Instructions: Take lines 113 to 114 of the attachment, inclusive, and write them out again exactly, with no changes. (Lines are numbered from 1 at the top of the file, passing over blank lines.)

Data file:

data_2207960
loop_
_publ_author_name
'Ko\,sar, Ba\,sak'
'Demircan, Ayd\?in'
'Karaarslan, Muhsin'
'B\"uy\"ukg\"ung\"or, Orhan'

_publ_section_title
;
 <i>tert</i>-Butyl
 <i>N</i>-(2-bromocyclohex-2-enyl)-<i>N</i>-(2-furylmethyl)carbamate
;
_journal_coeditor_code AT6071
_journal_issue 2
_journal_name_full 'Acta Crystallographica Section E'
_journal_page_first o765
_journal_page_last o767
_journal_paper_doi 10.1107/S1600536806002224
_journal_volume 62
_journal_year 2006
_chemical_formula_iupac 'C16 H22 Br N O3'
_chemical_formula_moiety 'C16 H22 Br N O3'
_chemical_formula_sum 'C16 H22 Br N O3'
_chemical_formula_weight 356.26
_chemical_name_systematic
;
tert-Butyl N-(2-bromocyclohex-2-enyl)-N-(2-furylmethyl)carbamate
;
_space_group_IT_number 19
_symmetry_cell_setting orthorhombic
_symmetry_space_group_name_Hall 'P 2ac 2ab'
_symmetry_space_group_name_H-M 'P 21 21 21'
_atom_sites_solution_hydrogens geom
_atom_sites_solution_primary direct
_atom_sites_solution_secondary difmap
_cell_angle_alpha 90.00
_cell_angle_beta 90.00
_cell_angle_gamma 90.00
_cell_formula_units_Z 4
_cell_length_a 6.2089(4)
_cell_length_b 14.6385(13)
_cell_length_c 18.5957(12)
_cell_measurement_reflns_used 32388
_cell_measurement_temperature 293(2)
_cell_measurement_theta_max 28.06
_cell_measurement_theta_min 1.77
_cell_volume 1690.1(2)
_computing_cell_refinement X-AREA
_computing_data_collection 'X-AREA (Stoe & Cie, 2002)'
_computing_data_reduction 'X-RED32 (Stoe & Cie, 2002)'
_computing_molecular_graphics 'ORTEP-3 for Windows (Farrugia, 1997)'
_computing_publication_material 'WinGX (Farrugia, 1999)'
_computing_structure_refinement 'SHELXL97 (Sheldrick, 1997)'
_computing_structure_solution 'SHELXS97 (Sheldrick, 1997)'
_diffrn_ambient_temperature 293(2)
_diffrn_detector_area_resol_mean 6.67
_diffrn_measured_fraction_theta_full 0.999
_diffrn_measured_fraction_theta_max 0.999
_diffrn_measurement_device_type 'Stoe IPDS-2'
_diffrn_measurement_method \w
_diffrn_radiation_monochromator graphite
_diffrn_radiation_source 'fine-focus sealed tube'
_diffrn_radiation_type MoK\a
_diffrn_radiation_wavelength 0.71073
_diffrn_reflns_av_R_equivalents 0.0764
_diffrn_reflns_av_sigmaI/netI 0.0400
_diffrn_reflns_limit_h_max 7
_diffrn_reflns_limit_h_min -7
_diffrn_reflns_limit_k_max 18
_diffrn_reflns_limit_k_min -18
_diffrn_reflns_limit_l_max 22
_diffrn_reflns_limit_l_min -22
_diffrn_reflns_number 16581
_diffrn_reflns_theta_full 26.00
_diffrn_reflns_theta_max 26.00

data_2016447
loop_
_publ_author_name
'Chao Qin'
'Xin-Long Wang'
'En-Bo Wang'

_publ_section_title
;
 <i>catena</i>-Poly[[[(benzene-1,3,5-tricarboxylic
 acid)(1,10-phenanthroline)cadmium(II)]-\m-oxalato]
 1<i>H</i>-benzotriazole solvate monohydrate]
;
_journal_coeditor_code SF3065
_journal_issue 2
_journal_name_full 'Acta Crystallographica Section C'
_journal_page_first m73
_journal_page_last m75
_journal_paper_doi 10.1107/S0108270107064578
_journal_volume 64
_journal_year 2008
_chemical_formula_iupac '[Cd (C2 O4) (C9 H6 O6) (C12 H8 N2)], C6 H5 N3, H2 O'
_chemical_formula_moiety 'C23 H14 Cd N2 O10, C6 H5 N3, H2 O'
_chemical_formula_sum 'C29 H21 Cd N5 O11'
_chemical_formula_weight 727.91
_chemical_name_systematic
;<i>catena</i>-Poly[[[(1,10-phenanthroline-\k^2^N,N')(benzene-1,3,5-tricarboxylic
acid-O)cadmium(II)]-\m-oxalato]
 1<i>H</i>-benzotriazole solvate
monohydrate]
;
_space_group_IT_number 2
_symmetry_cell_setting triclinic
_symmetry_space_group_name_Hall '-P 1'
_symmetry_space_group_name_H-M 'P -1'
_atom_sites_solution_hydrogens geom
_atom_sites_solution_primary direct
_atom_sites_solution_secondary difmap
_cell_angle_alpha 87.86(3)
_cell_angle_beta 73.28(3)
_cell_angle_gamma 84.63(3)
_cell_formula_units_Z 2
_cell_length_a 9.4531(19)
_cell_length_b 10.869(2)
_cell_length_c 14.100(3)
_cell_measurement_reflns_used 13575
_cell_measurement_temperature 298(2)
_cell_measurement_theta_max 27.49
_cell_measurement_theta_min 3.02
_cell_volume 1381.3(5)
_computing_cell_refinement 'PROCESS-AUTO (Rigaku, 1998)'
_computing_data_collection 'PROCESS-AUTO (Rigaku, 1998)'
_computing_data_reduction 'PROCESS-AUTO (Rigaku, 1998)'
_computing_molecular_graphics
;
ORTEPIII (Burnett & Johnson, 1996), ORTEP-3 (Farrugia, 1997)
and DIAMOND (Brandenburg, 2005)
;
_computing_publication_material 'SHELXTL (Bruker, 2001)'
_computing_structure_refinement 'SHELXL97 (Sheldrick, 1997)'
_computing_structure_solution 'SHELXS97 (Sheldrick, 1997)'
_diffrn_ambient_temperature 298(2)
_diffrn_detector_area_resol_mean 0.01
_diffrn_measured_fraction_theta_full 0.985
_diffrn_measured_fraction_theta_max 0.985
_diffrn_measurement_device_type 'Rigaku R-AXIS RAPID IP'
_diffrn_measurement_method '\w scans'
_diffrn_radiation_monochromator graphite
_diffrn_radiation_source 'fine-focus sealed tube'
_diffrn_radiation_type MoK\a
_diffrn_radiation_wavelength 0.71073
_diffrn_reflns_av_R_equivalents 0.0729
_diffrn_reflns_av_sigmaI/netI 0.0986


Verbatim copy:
_cell_angle_alpha 87.86(3)
_cell_angle_beta 73.28(3)